British Prime Minister Theresa May has defused a rebellion in parliament over her Brexit plans after she was forced to compromise and hand lawmakers greater control over Britain’s exit from the European Union.
Before voting began on Tuesday, May held talks with more than 14 Tory rebels in her Commons office that lasted 11 hours, giving them personal assurances that she would agree to the broad thrust of their proposals.
One MP told The Independent, “It was real last minute stuff, she knew she was going to lose and had no choice.”
Another said, “She promised to go along with the spirit of Dominic’s plan – we will be looking for a set timetable, if not specifically by November and February, then some kind of specific timescale by which she must seek parliament’s approval for her plans in the case of no deal being reached.”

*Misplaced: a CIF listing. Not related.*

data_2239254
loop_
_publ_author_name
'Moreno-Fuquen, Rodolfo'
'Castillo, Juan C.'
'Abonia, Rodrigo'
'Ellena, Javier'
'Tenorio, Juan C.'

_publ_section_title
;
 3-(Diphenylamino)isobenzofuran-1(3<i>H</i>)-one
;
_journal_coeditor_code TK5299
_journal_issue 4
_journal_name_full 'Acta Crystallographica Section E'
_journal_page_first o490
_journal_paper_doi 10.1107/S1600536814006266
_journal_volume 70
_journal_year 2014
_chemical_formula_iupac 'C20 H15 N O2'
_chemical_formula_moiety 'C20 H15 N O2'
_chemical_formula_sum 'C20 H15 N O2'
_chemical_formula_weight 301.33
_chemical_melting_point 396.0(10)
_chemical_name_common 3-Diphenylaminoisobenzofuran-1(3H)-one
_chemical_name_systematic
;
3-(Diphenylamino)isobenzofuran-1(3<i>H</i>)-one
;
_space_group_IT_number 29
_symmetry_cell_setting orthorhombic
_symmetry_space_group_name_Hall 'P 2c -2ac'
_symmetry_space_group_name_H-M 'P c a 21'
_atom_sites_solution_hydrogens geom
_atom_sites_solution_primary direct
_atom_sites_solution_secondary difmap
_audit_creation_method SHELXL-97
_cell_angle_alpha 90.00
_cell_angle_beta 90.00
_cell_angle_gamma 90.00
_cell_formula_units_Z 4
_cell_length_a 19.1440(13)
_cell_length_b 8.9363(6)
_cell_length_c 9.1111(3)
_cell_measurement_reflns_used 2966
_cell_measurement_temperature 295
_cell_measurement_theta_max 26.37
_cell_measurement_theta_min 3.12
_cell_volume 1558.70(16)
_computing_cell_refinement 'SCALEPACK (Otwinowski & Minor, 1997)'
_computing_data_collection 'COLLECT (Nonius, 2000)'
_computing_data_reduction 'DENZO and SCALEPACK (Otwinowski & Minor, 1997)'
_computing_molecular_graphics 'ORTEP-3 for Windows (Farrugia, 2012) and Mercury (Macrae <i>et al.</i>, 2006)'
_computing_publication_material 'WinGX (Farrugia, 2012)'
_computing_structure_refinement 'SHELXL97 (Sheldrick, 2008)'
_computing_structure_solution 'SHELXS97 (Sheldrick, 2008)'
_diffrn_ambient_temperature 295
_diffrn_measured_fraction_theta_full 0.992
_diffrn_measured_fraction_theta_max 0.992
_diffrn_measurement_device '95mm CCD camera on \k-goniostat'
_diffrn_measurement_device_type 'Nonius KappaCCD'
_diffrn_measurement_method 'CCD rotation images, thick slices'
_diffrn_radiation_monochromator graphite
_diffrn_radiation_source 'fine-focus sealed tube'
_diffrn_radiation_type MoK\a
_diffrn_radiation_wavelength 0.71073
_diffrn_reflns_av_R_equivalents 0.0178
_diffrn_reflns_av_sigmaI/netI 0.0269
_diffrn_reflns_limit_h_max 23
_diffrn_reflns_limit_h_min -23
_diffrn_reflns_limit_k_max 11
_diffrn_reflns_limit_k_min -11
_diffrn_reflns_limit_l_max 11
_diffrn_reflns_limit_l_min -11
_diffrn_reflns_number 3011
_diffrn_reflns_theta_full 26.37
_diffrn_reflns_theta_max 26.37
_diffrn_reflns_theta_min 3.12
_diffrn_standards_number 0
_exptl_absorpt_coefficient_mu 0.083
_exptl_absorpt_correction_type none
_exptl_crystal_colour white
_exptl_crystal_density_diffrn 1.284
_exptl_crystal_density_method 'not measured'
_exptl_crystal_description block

The premier’s concession may mean lawmakers could have more power if she fails to seal a Brexit deal, possibly resulting in a softer approach to Britain’s divorce. However, presently, MPs will not be able to send the government back into negotiations if they refuse to accept an agreement with the bloc.
Rebel MP Nicky Morgan told The Independent: “The whole point of what has come about is that we are going to have a process to this, something which does not simply allow us to drift into a hard Brexit.”
Meanwhile, Brexit campaigners are still concerned that the concession may enable the EU to force Britain into retaining the closest possible ties with the bloc by weakening the government’s hand in the talks.
Pro-EU lawmakers, however, described it as a signal that the government was moving towards ruling out a hardline “no deal” Brexit.
A Brexit department spokesman said Tuesday, “We have not, and will not, agree to the House of Commons binding the government’s hands in the negotiation.”
The British government has faced fierce criticism both at home and by the EU for its lack of clarity on its Brexit strategy.